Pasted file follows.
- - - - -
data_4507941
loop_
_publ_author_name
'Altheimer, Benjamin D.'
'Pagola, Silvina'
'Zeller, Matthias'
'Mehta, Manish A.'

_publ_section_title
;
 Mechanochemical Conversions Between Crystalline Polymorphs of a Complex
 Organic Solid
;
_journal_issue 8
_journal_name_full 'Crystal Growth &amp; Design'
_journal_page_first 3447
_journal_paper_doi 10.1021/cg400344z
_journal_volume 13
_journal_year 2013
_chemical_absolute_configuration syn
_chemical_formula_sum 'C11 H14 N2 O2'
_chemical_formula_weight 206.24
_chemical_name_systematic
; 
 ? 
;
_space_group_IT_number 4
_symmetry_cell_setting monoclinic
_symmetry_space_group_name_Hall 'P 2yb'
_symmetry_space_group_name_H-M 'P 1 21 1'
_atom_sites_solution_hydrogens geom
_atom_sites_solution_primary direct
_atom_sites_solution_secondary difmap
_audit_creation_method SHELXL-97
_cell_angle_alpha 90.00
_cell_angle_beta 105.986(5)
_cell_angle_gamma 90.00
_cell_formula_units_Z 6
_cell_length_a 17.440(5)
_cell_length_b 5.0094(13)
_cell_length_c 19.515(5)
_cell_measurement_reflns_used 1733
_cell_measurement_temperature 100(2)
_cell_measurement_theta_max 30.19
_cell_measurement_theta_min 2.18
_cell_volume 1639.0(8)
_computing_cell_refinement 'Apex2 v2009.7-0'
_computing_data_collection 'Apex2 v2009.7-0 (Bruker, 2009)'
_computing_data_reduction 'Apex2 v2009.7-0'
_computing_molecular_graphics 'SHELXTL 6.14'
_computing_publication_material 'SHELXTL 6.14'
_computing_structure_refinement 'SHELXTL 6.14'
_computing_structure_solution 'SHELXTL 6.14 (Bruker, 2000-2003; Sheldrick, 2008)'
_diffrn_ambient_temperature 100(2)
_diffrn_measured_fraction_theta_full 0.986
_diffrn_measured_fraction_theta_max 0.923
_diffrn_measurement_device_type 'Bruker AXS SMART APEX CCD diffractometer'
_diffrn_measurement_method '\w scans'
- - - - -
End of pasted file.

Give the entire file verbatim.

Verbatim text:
data_4507941
loop_
_publ_author_name
'Altheimer, Benjamin D.'
'Pagola, Silvina'
'Zeller, Matthias'
'Mehta, Manish A.'

_publ_section_title
;
 Mechanochemical Conversions Between Crystalline Polymorphs of a Complex
 Organic Solid
;
_journal_issue 8
_journal_name_full 'Crystal Growth &amp; Design'
_journal_page_first 3447
_journal_paper_doi 10.1021/cg400344z
_journal_volume 13
_journal_year 2013
_chemical_absolute_configuration syn
_chemical_formula_sum 'C11 H14 N2 O2'
_chemical_formula_weight 206.24
_chemical_name_systematic
; 
 ? 
;
_space_group_IT_number 4
_symmetry_cell_setting monoclinic
_symmetry_space_group_name_Hall 'P 2yb'
_symmetry_space_group_name_H-M 'P 1 21 1'
_atom_sites_solution_hydrogens geom
_atom_sites_solution_primary direct
_atom_sites_solution_secondary difmap
_audit_creation_method SHELXL-97
_cell_angle_alpha 90.00
_cell_angle_beta 105.986(5)
_cell_angle_gamma 90.00
_cell_formula_units_Z 6
_cell_length_a 17.440(5)
_cell_length_b 5.0094(13)
_cell_length_c 19.515(5)
_cell_measurement_reflns_used 1733
_cell_measurement_temperature 100(2)
_cell_measurement_theta_max 30.19
_cell_measurement_theta_min 2.18
_cell_volume 1639.0(8)
_computing_cell_refinement 'Apex2 v2009.7-0'
_computing_data_collection 'Apex2 v2009.7-0 (Bruker, 2009)'
_computing_data_reduction 'Apex2 v2009.7-0'
_computing_molecular_graphics 'SHELXTL 6.14'
_computing_publication_material 'SHELXTL 6.14'
_computing_structure_refinement 'SHELXTL 6.14'
_computing_structure_solution 'SHELXTL 6.14 (Bruker, 2000-2003; Sheldrick, 2008)'
_diffrn_ambient_temperature 100(2)
_diffrn_measured_fraction_theta_full 0.986
_diffrn_measured_fraction_theta_max 0.923
_diffrn_measurement_device_type 'Bruker AXS SMART APEX CCD diffractometer'
_diffrn_measurement_method '\w scans'